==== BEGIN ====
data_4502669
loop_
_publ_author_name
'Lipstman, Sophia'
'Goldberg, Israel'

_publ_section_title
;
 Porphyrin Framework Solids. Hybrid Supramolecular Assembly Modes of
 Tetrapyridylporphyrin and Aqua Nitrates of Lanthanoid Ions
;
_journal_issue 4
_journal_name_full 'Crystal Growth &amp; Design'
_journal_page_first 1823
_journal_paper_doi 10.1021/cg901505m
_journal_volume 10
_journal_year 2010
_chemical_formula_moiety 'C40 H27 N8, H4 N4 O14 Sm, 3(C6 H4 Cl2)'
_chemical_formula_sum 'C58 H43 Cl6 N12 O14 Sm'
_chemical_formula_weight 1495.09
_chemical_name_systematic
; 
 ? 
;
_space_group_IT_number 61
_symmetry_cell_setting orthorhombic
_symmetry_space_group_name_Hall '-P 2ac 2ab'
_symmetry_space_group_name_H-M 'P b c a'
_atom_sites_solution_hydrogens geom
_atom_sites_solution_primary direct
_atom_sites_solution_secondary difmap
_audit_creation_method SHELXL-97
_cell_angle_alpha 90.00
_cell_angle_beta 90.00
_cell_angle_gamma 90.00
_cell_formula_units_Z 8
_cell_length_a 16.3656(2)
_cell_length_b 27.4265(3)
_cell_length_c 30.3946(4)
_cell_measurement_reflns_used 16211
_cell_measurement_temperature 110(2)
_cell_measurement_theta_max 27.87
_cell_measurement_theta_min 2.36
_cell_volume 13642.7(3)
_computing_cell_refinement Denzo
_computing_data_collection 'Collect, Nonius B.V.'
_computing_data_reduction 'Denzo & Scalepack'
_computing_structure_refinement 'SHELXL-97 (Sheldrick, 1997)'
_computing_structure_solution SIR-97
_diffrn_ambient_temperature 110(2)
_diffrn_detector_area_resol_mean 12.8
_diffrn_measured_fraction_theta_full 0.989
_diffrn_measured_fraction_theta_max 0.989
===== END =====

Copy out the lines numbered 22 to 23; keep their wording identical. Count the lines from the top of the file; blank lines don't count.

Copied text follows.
 ? 
;